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 In the News, June 8, 2010 


Broadband efforts keep local officials in Raleigh. Salisbury officials made another trip to Raleigh last week to fight for the city's right to provide broadband Internet service and promote the importance for any North Carolina municipality to be able to do the same thing. Mayor Susan Kluttz, Assistant to the City Manager Doug Paris, Access 16 Manager Jason Parks and Broadband Services Director Mike Crowell made a trip Wednesday to Raleigh for a final review of Senate Bill 1209 by the Senate Finance Committee.  With some changes, the committee adopted the bill and it is now scheduled to go to the Senate for a final reading Monday. The House of Representatives will take it up after that. "For three years we've been fighting bills in Raleigh that have been run by the Cable Association," Paris said. In 2009, a proposed bill that would keep municipalities from competing with cable companies on broadband services was sent for study by Senate subcommittees.

N.C. Senate bill would temporarily freeze cities out of broadband business. North Carolina lawmakers want to study the impact of allowing cities to offer low-cost Internet service before letting more municipalities get in the business. The Senate Finance Committee approved a bill Wednesday to impose a freeze on cities and towns that want to sell cheaper, faster Internet service than companies offer while a legislative panel researches the issue. The freeze ends either when legislators adopt new rules governing municipal broadband operations or lawmakers go home next year without a decision.

Editorial: Broadband biz isn’t for cities. Cities shouldn’t be getting into the Internet and cable TV business. A proposal being pushed in the state Senate to require municipalities to get voter approval if they borrow money to pay for broadband infrastructure doesn’t seem like an unreasonable demand. A handful of municipalities across North Carolina have gotten into the broadband business, with varying degrees of success. Now a number of other cities and towns in North Carolina are considering getting into the broadband and cable TV business.



Internet sweeptstakes cafes flourish. … Welcome to the world of Internet sweepstakes cafes, where patrons buy Internet time or phone minutes and, as a bonus, receive entries into a sweepstakes in which they can win cash. Customers at some places, like the Franklinville Business Center, can receive 100 free entries every 24 hours. Operators of the businesses say their sweepstakes promotions are the equivalent of someone buying a soft drink at a fast-foot restaurant and receiving a game ticket that may earn a prize. Guilford County Superior Court Judge John Craig ruled last year that the games do no operate like video poker machines, which are illegal in North Carolina, because the system does not create the game result. The results are predetermined. Still, some state legislators want to ban the operations, saying that the games are gambling that simply skirt North Carolina law.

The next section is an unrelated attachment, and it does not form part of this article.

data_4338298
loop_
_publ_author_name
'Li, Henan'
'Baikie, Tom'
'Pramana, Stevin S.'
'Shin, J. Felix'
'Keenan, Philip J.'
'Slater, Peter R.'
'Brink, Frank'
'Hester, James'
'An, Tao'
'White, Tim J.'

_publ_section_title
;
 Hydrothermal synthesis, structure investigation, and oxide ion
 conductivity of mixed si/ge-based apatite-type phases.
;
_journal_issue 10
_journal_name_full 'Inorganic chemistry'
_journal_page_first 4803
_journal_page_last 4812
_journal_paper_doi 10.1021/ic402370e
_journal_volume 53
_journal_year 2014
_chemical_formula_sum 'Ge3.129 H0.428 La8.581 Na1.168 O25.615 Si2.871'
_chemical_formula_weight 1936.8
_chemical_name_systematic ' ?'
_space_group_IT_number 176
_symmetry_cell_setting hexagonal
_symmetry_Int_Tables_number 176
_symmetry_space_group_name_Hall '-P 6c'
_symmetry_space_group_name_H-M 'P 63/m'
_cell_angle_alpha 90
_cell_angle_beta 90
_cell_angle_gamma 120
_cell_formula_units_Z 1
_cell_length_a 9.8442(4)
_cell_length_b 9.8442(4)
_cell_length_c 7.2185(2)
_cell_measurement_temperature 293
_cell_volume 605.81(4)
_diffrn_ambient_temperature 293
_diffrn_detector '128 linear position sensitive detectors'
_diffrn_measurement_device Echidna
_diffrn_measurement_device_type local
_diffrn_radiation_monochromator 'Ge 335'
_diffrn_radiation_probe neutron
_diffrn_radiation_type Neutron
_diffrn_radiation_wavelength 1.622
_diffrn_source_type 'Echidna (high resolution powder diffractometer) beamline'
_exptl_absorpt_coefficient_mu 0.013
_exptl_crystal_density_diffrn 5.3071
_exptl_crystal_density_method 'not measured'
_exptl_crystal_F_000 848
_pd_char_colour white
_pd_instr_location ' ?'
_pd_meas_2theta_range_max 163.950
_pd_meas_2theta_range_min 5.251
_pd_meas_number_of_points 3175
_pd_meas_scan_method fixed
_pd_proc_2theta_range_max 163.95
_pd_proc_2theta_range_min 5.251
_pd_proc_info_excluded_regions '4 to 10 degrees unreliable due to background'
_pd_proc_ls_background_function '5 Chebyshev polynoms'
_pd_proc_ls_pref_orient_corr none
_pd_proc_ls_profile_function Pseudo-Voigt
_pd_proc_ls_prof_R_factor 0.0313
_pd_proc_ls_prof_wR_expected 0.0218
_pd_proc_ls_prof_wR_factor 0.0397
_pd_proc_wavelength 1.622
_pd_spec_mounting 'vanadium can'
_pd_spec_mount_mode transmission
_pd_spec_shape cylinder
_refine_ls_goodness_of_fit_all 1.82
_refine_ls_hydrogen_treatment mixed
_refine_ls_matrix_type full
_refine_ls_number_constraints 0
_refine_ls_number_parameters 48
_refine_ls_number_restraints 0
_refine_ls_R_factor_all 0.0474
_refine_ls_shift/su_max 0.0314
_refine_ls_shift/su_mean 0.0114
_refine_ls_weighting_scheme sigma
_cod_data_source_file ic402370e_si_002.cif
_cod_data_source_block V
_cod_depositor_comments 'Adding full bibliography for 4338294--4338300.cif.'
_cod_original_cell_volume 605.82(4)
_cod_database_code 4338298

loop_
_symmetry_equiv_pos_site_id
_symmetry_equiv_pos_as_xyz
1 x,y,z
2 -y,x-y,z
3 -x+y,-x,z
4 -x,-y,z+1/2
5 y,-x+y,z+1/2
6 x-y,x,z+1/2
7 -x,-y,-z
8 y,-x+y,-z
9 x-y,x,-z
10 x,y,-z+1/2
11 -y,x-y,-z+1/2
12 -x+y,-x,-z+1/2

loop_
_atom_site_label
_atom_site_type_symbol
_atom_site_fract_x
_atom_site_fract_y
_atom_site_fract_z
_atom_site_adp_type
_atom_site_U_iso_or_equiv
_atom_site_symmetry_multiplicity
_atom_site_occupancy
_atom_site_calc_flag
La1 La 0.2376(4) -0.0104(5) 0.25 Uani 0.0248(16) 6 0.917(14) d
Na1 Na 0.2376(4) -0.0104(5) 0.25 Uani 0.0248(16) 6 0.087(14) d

Editorial: State should swear off monopolizing retail liquor sales. In 18th century North Carolina, county courts fixed the price of a dram of "spirits." You could have a good debate on the question of whether today's system of controlling alcohol sales makes much more sense. For the latest example, look to Rowland, where a customer who apparently had done some comparison shopping complained of being overcharged at the local ABC store. An investigation by the state Alcoholic Beverage Control Commission followed, revealing that 70 items had been overpriced. This, in a state-licensed, board-run liquor outlet with bad books and one employee. A 2008 investigation of the store in Pembroke found the opposite problem: A lot of liquor had simply been given away. … Let's be realistic. Almost anyone can skim the petty cash while the boss is at lunch. But how many employees can give away thousands of bottles of liquor and have it go unnoticed by the guy who paid the wholesaler for it? And would the most recent episode have occurred if the market had established the price, as opposed to having bureaucrats decide how much customers should pay for a fifth of scotch, and where they should buy it? Sooner or later, common sense or recurrent pain is going to drive government out of the retailing business.



Opinion: An end run for unions. Even for North Carolina’s current crop of Keystone Cop politicians, who are manifestly adept at shooting themselves and our economy in the foot, the cause of public-sector unionism has never been a high priority. Oh, Democratic legislators have said nice things about unions and occasionally filed bills to lift restrictions on collective bargaining among state and local government employees. Given the role that labor donations and organizers played in the Democrats’ 2006 and 2008 electoral gains in North Carolina, party leaders have felt obligated to go through the motions of promoting the labor movement’s policy agenda, including public-sector unionization. But it’s obvious that for many of the Democratic politicians in question, their hearts are just not in it. Facing fiscal deficits now and the possibility of vote deficits in the fall, they are loathe to do anything to 1) jack up the cost of delivering current state and local services by 10 percent or more, 2) drive Democratic-leaning business donors and organizations into the waiting arms of the Republicans, and 3) create even stronger political organizations outside the direct control of Democratic politicians and party committees.